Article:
Mysh was also warned by Facebook that further flagging of his work would lead to the removal of his page. He was banned from the site for 24 hours.
“When they removed a third work, titled the Green Sabrah, I understood that there was something systematic here, and that I have to take care of it. I wrote a letter to Facebook, but the reply was that the department that dealing with my problem is on leave until June 6th.”
“The Green Sabrah: In control. But not in control of himself” (by Mysh)
“My work is critical and provocative, but I don’t think I am violating any of the house rules. My images are not inciting to violence, pornographic or extremely graphic. I really don’t know what to do now. The irony is that I have been praising Facebook recently as this amazing tool for promoting your art. I don’t have a site and I dread the thought that I will have to be a multi-platform person. I am quite bad with technology. I guess this was a kind of a wake up call for me, that this place I trusted is censored too.”
Mysh is 34, lives in Tel Aviv; he also directs films and animation. If you want to support him, joinhis Facebook page. We will also be featuring his work here on +972 from time to time. And for those who missed it, here is The Israeli Machine:
I'm making myself a target by writing this post. I expect to be report-bombed within a few hours.
I wonder if anyone working at Facebook is aware that this kind of thing has been happening. I assume it is being decided by a blind algorithm. It doesn't really matter. What matters is that a group devoted to hatred is being allowed to thrive on Facebook, and to organize attacks against individuals based on their political opinions.
New Revolutionary Women post!
Known as India’s Bandit Queen, Phoolan Devi stole from
the rich and gave to the poor. Her story evolved from being a member of a “lower” Indian caste, being forced into marriage at the age of 11, being raped and tortured… First by her husband, then by the police, and later by upper-caste members of her village. She escaped, and took revenge upon her tormentors (she stabbed her husband and dragged him out to the village square; later, she shot dead the villagers who raped her).
She proceeded to fight the caste wars as a field revolutionary, was charged with crimes and went to jail, and later on entered politics representing the lower-caste Samajwadi Party as an MP. Hated by some, she was a hero and a legend to the many she represented.
Phoolan Devi was assassinated in 2001 by three masked men in New Delhi.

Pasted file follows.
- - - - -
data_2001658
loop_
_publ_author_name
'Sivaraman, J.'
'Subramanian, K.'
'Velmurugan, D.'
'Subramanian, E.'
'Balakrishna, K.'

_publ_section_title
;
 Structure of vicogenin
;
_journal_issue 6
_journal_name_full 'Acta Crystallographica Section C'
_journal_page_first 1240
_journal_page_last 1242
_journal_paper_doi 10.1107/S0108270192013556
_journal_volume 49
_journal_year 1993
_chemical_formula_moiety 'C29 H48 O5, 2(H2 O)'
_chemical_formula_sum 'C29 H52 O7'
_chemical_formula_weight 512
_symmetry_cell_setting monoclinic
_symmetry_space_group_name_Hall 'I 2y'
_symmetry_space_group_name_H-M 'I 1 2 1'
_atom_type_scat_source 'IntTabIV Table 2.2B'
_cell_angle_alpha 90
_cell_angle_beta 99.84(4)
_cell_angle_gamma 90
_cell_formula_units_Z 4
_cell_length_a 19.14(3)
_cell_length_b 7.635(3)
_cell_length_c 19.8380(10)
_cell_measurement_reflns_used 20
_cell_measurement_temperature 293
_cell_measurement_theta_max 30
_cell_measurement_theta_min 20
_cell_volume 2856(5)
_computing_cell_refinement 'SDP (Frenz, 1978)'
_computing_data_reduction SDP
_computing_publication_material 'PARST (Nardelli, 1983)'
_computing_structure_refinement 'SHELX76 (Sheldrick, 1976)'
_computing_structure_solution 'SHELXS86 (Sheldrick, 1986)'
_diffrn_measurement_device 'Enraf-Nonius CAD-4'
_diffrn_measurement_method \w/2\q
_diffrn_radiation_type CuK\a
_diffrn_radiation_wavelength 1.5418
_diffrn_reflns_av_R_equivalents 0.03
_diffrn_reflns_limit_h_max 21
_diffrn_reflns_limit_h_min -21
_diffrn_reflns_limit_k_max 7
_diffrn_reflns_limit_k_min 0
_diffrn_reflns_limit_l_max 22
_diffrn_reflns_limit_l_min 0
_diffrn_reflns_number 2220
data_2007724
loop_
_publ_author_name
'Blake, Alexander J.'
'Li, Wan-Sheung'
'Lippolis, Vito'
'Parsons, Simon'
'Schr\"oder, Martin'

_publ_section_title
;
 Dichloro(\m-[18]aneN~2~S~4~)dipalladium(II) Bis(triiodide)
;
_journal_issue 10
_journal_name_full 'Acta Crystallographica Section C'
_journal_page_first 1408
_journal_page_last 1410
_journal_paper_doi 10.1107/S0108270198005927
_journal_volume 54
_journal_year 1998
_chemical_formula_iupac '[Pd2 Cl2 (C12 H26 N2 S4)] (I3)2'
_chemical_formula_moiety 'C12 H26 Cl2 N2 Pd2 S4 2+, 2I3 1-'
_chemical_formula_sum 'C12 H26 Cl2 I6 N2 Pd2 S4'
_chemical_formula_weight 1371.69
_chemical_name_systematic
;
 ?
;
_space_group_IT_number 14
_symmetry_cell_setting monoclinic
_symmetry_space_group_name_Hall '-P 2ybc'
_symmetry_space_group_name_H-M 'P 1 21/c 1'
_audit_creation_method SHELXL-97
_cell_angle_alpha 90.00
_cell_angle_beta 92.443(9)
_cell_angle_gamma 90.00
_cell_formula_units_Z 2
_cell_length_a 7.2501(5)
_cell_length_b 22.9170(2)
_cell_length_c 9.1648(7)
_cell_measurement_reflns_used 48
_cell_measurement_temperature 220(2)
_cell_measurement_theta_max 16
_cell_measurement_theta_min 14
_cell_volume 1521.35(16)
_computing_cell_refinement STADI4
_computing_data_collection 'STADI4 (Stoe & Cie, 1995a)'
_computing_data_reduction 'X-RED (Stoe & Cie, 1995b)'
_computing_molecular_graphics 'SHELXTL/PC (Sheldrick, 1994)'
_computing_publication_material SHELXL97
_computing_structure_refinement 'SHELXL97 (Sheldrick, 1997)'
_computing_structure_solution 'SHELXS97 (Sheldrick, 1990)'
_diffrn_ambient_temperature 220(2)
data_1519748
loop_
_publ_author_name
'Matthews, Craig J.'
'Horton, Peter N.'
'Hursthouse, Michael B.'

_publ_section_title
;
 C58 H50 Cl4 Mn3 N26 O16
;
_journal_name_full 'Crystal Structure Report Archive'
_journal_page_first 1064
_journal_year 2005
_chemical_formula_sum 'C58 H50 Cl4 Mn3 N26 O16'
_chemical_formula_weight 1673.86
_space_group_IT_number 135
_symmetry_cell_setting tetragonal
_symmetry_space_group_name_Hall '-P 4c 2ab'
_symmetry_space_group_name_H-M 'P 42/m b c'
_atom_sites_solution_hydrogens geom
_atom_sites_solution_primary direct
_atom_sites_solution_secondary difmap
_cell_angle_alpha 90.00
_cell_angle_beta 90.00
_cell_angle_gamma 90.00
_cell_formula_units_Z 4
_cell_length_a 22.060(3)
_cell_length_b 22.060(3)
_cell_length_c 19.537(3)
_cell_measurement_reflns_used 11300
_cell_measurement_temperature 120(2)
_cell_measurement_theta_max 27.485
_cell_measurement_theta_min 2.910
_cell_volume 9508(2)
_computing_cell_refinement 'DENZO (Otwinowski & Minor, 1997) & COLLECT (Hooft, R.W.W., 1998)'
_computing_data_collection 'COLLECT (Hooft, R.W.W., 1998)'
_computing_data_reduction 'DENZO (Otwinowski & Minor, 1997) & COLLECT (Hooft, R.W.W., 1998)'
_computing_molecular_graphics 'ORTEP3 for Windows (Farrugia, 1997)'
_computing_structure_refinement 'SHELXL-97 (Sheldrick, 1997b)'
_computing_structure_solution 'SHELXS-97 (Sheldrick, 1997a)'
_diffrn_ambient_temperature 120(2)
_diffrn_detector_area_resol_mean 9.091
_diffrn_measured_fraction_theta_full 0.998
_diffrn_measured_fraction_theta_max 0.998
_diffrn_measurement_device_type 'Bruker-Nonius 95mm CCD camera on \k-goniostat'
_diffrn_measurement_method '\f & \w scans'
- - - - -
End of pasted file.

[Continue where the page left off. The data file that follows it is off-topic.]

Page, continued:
Ibtisam Mara’ana is a Palestinian-Israeli documentary filmmaker, perhaps best-known for her film Paradise Lost, considered to be the first film to be made from the perspective of a Palestinian woman. She is the founder of Ibtisam Films, a documentary film production house.
Mara’ana was awarded the Dalai Lama’s Unsung Heroes of Compassion award in 2009 for her social and political activism for peace and on behalf of battered women in Arabic society.
View an interview with Mara’ana about her work:
Kasha Jacqueline Nabagesera
For Kasha Jacqueline Nabagesera, being an LGBT rights activist means the daily threat of violence, imprisonment, and death. In Uganda, homosexuality is punishable by long jail terms, and violence is common. Her colleague, David Kato, was murdered last year because of his activism and voice against Uganda’s discrimination.
Nabagesera is widely recognized for her fearless human rights activism as founder of the LGBT rights organization Freedom and Roam Uganda.
It’s been a while since I’ve posted anything of a lighter nature — here is some must-see art!
Seo Young Deok’s Bicycle Chain Sculptures Are Off the Chain
By Spooky on February 24th, 2012
You’ve probably seen sculptures made from bicycle chains, but I bet they’re nothing like the ones created by South Korean artist, Seo Young Deok.The incredible ‘works of Seo Young Deok are clearly inspired by the shapes of the human body, but artists have been sculpting masterpieces based on our natural curves for hundreds of years. What makes this Korean designer special is the material he uses for his unique creations – bicycle chains. Miles of metal chains, to be exact, welded in such a way that they recreate the human body to the finest details. Deok says he finds inspiration for his art in crowded markets, and metro or bus stations, but also in Buddhist sculptures and paintings, which he has alway admired. “I like Asia Beauty” he says, “so most features of my work seem to take an Asiatic pose”.
All of the artworks in Seo Young Deok’s newest series, Dystopia, are very impressive, but the 7ft 6in head called Nirvana clearly stands out. The stunningly detailed human head is made of over a mile of bicycle chains, and costs over $40,000. The artist spent over a year painstakingly welding every piece of chain to create this realistic masterpiece. His collection also includes a human torso that was completed in over two months, and an entire human body he finished in four months.